A Very Good Video on Arthur Schnitzler and Vienna - Friom the Getty Institute
Late Fame was written around 1892. Schnitzler’s publisher wanted to initially serialise it in eight episodes in a literary journal. Schnitzler did not want this and the work was put in a drawer. It was recently found in his archives. It was published for the the first time by The New York Review of Books, translated by Alexander Starritt in 2016.
Schnitzler is one of the leading literary chroniclers of Fin-de-Siécke Vienna.
As Late Fame opens Eduard Sayberger, a fifty year old bachelor is returning home from his job at a government office. He has been working there over thirty years. As he enters his apartment he is surprised when his housekeeper tells him a young man is waiting to see him. He is even more surprised when the man says “Are you the poet Eduard Sayberger who wrote The Wanderings?” Sayberger, very shocked, asks the young man how he knows of this book he wrote forty years ago. He says he found it in a used book store in Vienna, read it and was so moved by the beautiful poetry that he felt compelled to seek him out. He tells Sayberger he is part of a poetry group, everyone his read now The Wanderings, they want badly to meet him.
Compressing a bit, Sayberger ends up at the cafe where the poets meet. He is gratified to be appreciated, he had almost forgotten his times as a poet in his routine of work and eating with friends. Schnitzler charmingly satirises the pretentious of those in the group. Slowly he begins to resume the identity of a poet. His new friends ask him how can he stand being a civil servant, he in fact was happy with his life, at least up until he met the young poets.
The ending is interesting. We see how all of this has impacted Sayberger.
I enjoyed this book and hope to read more of Schnitzler’s work. I last read him in November, 2013 for German Literature Month.
I offer my great thanks to The New York York Review of Books for providing me with a review copy of Late Fame
A renowned Austrian writer and dramatist, Arthur Schnitzler (1862–1931) chronicled turn-of-the-century Vienna. He was famous for his frank treatment of sexual and psychological themes as well as his outspoken stance against anti-Semitism. His works were called "Jewish filth" by Adolf Hitler and were banned by the Nazis in Austria and Germany.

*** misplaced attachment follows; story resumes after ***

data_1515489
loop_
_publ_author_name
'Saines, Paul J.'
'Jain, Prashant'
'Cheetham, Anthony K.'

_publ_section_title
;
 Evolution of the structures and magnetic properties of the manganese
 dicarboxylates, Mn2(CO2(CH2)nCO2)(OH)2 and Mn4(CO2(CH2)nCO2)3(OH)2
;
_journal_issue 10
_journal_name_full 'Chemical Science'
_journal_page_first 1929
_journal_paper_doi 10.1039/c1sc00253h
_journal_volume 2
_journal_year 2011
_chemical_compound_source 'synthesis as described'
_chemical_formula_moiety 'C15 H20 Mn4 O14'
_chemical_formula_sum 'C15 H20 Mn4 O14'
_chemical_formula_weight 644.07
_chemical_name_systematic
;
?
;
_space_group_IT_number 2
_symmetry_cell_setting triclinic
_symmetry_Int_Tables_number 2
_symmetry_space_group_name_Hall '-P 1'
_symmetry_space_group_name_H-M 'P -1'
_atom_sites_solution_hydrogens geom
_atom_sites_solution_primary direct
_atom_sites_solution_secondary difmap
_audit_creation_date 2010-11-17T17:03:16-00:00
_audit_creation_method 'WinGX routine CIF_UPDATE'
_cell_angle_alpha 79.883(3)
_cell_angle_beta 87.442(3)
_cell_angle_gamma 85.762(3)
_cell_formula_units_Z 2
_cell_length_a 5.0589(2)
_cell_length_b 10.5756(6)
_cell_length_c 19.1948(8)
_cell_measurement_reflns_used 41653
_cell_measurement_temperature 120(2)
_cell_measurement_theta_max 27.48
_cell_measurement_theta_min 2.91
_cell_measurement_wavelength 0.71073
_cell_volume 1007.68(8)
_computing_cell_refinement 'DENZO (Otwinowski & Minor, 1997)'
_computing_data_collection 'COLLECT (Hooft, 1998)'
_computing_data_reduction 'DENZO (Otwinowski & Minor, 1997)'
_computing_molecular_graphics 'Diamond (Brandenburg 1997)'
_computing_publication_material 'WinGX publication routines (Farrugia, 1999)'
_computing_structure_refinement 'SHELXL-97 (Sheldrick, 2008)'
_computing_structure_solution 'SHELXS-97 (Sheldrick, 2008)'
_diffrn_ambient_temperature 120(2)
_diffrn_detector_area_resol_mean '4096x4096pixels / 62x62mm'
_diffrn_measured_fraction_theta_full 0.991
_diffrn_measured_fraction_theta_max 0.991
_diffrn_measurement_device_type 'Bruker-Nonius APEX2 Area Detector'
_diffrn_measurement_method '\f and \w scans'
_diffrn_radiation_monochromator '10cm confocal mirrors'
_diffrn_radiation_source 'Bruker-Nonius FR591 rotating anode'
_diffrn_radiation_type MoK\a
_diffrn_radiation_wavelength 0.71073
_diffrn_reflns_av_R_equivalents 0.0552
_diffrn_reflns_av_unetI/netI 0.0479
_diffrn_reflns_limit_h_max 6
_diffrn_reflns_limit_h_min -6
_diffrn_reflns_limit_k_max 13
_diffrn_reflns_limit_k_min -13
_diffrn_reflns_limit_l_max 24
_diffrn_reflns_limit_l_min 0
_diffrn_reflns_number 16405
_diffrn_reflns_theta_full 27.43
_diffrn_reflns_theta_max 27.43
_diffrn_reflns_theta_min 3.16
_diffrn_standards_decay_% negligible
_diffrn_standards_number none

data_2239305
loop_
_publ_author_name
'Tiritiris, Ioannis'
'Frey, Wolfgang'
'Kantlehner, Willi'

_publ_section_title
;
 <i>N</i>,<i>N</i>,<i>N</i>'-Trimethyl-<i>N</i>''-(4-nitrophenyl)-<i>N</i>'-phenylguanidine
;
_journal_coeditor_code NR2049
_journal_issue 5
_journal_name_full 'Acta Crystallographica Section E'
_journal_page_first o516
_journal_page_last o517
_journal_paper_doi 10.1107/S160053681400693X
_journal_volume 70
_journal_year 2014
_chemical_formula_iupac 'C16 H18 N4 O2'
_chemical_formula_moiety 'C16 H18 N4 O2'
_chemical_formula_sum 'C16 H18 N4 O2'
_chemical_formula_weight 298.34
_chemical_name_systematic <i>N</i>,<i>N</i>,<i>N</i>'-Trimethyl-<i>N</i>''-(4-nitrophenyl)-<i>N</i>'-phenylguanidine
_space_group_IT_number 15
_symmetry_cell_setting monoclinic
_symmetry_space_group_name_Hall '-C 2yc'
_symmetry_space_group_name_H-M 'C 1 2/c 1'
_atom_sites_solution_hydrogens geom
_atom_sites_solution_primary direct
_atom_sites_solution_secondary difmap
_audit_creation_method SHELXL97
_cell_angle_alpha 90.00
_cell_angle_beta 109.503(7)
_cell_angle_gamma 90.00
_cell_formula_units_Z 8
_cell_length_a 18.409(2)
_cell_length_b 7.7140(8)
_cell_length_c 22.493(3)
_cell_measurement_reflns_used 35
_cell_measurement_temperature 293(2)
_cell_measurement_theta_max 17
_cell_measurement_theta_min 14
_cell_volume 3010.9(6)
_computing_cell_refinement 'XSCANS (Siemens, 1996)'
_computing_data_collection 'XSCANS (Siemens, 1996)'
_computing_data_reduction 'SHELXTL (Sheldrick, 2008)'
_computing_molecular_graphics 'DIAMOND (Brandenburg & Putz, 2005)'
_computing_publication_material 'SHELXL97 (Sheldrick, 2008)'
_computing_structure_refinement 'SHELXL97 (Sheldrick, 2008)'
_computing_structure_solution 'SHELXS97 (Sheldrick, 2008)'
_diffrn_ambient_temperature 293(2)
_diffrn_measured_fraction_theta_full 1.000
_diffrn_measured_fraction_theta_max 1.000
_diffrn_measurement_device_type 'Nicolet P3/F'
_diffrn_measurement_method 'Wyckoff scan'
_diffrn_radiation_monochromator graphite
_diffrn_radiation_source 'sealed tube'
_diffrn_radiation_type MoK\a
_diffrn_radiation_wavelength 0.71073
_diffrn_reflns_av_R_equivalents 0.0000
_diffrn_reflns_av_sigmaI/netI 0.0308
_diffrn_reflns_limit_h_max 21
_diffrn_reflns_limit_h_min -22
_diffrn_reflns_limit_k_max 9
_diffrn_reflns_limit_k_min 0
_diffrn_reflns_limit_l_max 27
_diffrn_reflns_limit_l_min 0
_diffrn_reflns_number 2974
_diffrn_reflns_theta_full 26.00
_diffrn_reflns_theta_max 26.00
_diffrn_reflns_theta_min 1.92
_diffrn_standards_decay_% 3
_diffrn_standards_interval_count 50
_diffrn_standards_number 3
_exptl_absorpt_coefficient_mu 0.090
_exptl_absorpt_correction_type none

Schnitzler's masterful stories and plays impressed Sigmund Freud (who famously called him his "double") and were admired by his contemporaries Thomas Mann and Henrik Ibsen. His writing continues to inspire creative artists; Tom Stoppard adapted several works by Schnitzler, and Stanley Kubrick based the film Eyes Wide Shut (1999) on Schnitzler's 1926 novella Dream Story. - from The Getty Institute
I had seen the film, Eyes Wide Shut, and was perplexed by it. I then read Dream Story, which was an interesting read. The film now made more sense once I filled in the gaps left by the director of the film. One of these days, I'm going to check out a collection of his short works.
this sounds well worth reading... i'm intrigued, but not shocked, about the idea of an incident in one's life having the capacity of totally altering that life either in positive or negative ways... and i believe it's true that who we are depends on very minor events in our lives... " if i hadn't been walking along that particular street at that particular time, i never would have...". etc.
Fred, I hope to see Eyes Wide Shut oneday., one of these days I also hope to read more of Schnitzler’s work. Thanks as always for your comments
Mudpuddle. I liked the sense of the older poet looking back on his life, wondering what might have been. Thanks so much for your comments
Mel u, have you read the story the film is base on?
Fred, I just acquired a kindle collection including for of his novella and ind brief short story but not Dresm Story. There is another kindle collection which does include it and if all goes well with my first collection I Will probably acquire that. Thanks as aleays for your comments
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